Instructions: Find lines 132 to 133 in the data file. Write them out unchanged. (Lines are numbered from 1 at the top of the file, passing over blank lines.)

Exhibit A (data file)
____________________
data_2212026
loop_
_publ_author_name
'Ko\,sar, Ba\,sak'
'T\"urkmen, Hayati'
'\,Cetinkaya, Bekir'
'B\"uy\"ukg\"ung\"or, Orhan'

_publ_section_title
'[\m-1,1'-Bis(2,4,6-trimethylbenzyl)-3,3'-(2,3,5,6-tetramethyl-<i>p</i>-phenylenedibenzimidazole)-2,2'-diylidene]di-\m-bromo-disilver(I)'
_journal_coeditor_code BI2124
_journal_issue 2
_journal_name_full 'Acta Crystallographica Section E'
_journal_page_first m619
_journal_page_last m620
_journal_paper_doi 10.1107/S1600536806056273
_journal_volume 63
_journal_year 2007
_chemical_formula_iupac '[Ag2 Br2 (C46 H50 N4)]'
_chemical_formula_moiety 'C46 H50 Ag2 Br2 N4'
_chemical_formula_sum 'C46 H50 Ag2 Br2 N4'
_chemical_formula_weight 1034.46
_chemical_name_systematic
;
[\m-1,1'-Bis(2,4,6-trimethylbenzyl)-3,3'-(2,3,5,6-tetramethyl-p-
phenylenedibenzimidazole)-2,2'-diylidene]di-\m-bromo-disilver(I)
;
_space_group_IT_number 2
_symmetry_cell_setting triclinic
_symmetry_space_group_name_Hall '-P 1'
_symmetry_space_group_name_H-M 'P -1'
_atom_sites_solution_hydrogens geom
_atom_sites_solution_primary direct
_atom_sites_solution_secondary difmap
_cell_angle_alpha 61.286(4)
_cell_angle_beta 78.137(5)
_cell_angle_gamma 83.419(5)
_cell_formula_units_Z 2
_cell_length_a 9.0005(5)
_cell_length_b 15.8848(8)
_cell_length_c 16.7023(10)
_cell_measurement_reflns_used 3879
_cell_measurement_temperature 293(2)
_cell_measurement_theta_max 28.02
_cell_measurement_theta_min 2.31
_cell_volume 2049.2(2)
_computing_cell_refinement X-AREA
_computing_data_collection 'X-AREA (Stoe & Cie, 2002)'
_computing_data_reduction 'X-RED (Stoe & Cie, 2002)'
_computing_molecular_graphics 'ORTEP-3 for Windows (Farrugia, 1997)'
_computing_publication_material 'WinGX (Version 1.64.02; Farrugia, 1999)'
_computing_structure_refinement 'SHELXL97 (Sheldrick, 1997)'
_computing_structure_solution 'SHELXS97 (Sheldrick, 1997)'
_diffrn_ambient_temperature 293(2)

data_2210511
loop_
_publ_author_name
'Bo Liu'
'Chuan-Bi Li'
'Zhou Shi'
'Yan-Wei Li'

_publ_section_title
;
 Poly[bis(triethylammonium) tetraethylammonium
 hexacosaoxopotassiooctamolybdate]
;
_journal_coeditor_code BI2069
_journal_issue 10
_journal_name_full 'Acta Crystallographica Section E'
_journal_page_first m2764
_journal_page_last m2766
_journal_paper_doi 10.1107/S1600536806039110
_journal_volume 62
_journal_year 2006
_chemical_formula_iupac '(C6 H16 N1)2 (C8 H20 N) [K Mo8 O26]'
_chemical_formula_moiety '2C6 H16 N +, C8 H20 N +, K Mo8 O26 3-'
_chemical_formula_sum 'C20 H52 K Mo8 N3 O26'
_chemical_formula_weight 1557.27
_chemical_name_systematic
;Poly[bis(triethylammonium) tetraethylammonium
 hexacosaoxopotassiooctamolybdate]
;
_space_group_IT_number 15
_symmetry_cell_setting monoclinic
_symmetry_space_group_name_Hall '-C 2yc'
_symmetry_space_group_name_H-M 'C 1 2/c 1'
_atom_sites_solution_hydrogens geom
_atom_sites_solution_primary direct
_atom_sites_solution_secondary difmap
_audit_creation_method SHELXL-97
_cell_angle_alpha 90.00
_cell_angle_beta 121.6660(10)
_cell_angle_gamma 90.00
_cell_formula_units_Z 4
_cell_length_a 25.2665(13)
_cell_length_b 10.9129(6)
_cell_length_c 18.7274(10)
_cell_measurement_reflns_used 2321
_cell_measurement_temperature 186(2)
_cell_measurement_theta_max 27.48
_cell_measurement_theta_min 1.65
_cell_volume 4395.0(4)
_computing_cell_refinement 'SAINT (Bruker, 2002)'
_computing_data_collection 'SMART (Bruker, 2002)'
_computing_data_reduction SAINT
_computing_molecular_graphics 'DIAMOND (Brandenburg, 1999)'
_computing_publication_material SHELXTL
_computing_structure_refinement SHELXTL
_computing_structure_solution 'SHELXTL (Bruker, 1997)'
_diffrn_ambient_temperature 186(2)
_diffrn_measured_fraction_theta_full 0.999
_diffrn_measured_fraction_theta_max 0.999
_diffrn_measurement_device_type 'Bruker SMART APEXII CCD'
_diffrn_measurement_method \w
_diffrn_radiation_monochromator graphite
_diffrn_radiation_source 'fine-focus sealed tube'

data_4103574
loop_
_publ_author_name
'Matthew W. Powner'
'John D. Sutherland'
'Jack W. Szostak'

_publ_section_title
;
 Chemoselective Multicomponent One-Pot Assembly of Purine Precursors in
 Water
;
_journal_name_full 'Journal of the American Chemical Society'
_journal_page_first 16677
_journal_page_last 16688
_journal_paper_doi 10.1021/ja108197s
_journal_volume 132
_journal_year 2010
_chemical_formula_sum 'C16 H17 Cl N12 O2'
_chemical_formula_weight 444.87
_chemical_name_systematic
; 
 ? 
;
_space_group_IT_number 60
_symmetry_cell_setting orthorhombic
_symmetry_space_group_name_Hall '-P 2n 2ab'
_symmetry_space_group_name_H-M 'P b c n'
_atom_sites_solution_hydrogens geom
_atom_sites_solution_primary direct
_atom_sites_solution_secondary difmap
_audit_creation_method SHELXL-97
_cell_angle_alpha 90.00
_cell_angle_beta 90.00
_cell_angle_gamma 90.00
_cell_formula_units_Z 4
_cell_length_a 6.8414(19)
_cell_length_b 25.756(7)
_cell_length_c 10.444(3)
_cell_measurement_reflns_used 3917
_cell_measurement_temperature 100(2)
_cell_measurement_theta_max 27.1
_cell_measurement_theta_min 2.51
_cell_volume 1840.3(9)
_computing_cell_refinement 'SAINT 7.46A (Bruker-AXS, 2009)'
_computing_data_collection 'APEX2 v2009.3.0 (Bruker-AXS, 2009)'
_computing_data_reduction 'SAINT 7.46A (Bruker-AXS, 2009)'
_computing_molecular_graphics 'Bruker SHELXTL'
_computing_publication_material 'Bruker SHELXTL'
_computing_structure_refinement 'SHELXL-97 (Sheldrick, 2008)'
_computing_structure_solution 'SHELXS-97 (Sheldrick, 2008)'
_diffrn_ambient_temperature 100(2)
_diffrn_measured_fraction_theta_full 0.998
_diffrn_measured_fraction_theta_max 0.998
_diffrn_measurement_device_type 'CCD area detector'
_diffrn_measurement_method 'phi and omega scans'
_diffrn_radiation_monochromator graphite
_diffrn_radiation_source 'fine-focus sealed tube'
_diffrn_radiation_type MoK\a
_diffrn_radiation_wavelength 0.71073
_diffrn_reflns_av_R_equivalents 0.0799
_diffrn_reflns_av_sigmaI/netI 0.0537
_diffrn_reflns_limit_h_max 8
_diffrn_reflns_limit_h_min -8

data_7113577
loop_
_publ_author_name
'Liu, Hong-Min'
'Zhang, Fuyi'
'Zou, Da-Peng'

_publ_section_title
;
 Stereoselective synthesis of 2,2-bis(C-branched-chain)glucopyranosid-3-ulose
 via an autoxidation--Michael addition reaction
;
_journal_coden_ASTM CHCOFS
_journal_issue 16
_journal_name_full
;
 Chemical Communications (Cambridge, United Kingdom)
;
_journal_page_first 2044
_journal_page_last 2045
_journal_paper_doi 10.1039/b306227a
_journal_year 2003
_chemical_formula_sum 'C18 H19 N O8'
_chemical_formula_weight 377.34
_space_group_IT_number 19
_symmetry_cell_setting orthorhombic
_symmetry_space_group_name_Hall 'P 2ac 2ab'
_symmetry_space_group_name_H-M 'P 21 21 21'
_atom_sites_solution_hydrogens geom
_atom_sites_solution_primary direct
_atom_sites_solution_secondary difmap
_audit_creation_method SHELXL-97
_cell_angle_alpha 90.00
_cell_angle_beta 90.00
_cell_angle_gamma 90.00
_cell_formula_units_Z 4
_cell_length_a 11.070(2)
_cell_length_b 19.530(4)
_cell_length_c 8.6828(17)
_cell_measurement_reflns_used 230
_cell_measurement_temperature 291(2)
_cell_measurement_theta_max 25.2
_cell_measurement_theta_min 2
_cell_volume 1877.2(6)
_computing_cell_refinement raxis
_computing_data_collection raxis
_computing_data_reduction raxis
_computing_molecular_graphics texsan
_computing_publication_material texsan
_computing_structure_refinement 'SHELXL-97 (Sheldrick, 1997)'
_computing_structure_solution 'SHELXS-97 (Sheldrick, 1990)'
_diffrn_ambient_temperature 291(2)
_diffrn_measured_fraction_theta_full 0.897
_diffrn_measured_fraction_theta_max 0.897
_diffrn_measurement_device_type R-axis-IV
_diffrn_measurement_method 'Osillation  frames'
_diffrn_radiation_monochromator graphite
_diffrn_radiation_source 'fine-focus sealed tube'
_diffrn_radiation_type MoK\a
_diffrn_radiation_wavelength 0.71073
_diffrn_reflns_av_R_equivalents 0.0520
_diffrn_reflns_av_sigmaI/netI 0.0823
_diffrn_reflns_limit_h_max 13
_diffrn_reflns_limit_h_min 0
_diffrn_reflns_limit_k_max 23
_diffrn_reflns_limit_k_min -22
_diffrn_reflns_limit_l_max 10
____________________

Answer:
_journal_year 2010
_chemical_formula_sum 'C16 H17 Cl N12 O2'